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The ray theory of light is equivalent to the Eikonal Equation, which in turn is essentially a slowly varying envelope approximation to Maxwell's equations. If we write the electric and magnetic field vectors as $\mathbf{E}\left(\mathbf{r}\right) = \mathbf{e}\left(\mathbf{r}\right) e^{i\,\varphi\left(\mathbf{r}\right)}$, $\mathbf{H}\left(\mathbf{r}\right) = ...


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From your description, I think you are talking about the diffraction pattern from a pinhole, and that is an Airy Disk. https://en.wikipedia.org/wiki/Airy_disk It shows a central maximum with surrounding rings which decrease in intensity as you get further from the center of the pattern.


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I am not a specialist of quantum optics but I am familiar with laser and classical optics. I would say that coherent decay is stimulated emission and population decay rate is simply spontaneous emission. When atoms/electrons are interacting with light they have a certain probability of absorbing photons to get into higher energy level states. Once they are ...


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According to the diagram you provided, $|a\rangle$ is injected into a beam-splitter, resulting in the out-put state, \begin{equation} |\psi_{o}\rangle =B|a\rangle= e^{\frac{i\pi}{2}}|b\rangle +|c\rangle. \end{equation} Here the beam-splitter unitary is denoted by $B$. I have expressed $i$ as $e^{\frac{i\pi}{2}}$, to highlight the fact that $|b\rangle$ picks ...


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There isn't really an answer to this. If your initial conditions are spherically symmetric then the system remain spherically symmetric and the emitted light will be in a superposition of all directions. The superposition will collapse, and the symmetry be broken, only when something interacts with your system e.g. a CCD detector. On the other hand, if the ...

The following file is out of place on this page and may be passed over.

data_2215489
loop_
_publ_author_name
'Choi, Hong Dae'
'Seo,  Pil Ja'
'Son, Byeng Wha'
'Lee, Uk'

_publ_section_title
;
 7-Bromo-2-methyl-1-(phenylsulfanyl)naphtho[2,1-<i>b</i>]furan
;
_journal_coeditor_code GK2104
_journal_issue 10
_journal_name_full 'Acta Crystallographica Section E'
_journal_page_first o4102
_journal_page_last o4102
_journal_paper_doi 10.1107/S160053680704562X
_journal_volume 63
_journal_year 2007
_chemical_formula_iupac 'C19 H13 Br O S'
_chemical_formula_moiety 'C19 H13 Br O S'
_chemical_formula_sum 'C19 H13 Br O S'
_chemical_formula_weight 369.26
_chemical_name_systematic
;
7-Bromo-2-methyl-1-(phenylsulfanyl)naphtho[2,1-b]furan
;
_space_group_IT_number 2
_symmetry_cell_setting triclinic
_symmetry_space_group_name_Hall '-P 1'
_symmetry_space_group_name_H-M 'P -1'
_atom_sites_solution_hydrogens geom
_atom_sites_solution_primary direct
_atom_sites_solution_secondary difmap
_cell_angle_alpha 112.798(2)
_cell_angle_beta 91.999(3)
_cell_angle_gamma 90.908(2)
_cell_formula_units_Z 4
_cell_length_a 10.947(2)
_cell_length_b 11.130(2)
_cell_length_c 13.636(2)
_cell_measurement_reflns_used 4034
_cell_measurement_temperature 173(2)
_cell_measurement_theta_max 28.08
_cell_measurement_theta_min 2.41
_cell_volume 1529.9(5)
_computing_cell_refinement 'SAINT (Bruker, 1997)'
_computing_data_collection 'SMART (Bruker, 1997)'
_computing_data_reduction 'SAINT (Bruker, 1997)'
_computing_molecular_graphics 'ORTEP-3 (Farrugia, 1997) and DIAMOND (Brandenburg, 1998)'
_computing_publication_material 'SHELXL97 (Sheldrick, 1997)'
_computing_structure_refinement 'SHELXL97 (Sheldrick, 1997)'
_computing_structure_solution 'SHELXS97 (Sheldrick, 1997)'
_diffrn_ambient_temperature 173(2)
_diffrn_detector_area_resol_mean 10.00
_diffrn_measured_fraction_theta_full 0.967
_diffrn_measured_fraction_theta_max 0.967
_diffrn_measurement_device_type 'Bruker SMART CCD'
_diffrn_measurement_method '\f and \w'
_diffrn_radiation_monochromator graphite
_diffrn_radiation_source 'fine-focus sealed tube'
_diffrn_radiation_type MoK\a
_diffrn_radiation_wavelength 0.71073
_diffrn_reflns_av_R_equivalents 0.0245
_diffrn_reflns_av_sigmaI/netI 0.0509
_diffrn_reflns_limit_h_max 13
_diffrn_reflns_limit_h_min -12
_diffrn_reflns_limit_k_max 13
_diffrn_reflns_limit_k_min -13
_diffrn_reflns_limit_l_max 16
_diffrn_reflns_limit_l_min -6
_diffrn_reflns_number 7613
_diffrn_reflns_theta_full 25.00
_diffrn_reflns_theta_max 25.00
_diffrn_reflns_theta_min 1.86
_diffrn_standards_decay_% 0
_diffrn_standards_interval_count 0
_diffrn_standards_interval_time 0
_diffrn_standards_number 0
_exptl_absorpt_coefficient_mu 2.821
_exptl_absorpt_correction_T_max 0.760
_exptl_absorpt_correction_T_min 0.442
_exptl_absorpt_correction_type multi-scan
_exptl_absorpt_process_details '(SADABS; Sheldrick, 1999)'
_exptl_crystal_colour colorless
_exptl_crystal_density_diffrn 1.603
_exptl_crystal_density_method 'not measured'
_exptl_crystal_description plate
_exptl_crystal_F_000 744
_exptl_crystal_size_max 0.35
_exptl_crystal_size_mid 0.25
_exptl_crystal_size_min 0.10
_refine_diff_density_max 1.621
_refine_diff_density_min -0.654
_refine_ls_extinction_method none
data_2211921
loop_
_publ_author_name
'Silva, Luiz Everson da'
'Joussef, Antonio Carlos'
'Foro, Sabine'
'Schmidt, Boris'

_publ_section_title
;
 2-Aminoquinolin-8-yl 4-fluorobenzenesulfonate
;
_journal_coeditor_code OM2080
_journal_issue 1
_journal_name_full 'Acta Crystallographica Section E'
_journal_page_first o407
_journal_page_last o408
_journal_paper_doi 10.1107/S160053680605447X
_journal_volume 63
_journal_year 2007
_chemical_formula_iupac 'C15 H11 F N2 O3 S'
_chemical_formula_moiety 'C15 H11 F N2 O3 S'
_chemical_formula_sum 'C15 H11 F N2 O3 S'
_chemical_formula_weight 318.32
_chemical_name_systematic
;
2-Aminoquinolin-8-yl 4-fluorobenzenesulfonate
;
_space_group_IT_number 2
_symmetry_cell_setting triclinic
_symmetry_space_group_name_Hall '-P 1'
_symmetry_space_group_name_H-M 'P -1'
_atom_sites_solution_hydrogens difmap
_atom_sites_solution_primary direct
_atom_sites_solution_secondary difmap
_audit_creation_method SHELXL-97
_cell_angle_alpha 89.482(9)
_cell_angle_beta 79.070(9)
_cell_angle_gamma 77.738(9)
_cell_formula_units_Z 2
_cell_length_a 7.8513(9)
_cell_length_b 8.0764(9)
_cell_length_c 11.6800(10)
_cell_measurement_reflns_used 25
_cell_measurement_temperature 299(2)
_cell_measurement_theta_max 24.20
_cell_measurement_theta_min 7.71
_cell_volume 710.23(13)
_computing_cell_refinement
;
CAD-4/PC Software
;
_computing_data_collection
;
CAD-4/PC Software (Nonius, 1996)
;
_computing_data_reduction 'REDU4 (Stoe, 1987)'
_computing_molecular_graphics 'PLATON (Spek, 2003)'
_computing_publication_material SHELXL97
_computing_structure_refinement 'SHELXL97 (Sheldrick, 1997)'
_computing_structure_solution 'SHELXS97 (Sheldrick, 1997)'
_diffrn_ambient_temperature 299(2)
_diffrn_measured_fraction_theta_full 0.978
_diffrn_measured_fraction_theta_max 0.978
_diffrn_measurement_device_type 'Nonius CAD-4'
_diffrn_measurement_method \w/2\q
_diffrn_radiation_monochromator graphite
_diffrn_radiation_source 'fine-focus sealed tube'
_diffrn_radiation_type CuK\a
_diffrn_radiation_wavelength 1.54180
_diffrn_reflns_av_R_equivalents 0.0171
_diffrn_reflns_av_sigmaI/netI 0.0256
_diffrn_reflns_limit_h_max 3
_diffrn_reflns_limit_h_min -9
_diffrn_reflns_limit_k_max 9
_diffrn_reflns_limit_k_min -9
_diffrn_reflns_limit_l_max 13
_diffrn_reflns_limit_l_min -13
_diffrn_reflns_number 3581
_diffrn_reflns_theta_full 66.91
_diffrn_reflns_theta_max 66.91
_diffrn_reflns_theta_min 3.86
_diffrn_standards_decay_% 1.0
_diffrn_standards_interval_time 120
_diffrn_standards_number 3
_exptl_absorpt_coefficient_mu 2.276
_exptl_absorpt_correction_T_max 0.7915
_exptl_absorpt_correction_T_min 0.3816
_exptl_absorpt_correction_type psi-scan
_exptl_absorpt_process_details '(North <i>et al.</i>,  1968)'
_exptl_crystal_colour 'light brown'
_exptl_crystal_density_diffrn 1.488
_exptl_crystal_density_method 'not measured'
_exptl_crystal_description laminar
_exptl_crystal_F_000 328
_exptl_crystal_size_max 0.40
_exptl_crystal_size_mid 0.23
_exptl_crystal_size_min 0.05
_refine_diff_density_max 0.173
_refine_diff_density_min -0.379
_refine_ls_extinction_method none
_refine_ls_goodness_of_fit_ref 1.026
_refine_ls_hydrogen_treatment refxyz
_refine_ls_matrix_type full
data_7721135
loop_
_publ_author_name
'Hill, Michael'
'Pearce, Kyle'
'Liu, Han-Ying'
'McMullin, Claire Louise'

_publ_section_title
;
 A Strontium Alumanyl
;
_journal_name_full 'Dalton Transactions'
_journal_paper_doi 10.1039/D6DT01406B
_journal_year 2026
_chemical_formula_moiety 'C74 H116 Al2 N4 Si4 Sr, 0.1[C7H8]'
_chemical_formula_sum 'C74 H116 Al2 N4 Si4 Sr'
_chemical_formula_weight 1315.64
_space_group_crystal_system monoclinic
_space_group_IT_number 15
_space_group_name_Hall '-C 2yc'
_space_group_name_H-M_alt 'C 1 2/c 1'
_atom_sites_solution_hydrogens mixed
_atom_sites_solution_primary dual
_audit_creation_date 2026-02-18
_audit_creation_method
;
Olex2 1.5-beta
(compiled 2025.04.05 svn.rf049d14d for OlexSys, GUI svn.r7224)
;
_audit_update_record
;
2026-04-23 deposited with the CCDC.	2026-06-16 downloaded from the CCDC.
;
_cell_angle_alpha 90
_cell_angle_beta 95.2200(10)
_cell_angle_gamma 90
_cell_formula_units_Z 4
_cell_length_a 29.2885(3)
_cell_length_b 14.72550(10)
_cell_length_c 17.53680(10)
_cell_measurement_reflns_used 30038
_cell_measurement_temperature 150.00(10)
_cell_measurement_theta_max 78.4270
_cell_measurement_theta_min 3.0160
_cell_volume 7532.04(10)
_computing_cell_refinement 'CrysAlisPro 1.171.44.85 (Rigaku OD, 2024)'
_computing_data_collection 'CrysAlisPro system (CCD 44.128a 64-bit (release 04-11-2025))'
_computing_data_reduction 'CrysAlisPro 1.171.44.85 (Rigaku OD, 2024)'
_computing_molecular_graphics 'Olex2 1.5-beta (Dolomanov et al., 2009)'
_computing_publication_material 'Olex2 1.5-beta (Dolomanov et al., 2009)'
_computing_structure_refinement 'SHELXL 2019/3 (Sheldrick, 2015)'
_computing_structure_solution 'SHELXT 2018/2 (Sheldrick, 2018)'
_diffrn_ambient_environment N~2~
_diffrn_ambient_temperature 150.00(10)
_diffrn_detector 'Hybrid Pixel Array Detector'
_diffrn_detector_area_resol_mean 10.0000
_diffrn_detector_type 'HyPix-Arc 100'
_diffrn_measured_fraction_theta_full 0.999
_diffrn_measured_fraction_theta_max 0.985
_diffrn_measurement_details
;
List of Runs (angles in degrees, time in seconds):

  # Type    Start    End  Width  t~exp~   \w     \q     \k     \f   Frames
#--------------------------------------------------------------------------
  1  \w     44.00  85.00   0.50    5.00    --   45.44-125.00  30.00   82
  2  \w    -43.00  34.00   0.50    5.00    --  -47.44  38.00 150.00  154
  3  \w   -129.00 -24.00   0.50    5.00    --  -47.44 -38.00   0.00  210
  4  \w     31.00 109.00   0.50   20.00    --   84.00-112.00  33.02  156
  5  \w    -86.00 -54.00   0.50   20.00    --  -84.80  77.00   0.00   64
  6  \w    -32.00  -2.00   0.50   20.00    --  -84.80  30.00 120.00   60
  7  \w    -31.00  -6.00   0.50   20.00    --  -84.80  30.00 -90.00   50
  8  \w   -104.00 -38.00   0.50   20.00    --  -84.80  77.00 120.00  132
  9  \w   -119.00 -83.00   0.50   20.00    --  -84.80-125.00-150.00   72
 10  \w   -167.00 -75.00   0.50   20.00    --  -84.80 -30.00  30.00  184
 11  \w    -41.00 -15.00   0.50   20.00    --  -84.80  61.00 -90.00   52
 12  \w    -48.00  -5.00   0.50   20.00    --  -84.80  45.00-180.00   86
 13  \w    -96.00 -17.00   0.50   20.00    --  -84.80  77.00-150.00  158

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When the mean number of photons is huge, the Heisenberg uncertainty becomes negligible and "disappears" (formally it looks like $\hbar\to 0$). Thus, such a coherent state becomes quite classical one.


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I think that it in this case is a bit of semantics. In an ideal beam-splitter there is really no "true" reflection. Rather the beam is split into two output directions. Which one of the two directions you call transmitted and deflected is a matter of taste. Naively I would say the example with transition $t$ on the diagonal looks more natural. In this case ...


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I believe your professor's trying to tell you that the general solution will be a sum of three terms, and he could have just as easily used $f_{ij}$, $g_{ij}$ and $h_{ij}$ for the three superscript terms. Edit: In other words, you're Matrix $\rho$ can be expressed as a sum of matrices $\rho^{(1)}$, $\rho^{(2)}$, which is proportional to $e^{i\Omega t}$ and ...


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Photons indeed have phase (or phases, in the plural) as folloows: one can turn Hossein's answer on its head in the following way. A "lone photon" is simply a particular pure state - a so called Fock State - of the quantum electromagnetic field (see the "Quantization of the Electromagnetic Field" Wikipedia article) where the number observable is certain to ...


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Please recall how the concept of a photon came to life. 1.You have Maxwell's equations, 2. you look for wavy solutions (all classically),3. you get a classical Lagrangian for EM fields and the classical action accordingly. You quantize this classical action. Frequency in this case is an energy (Planck constant is unity in selected system of units). The ...



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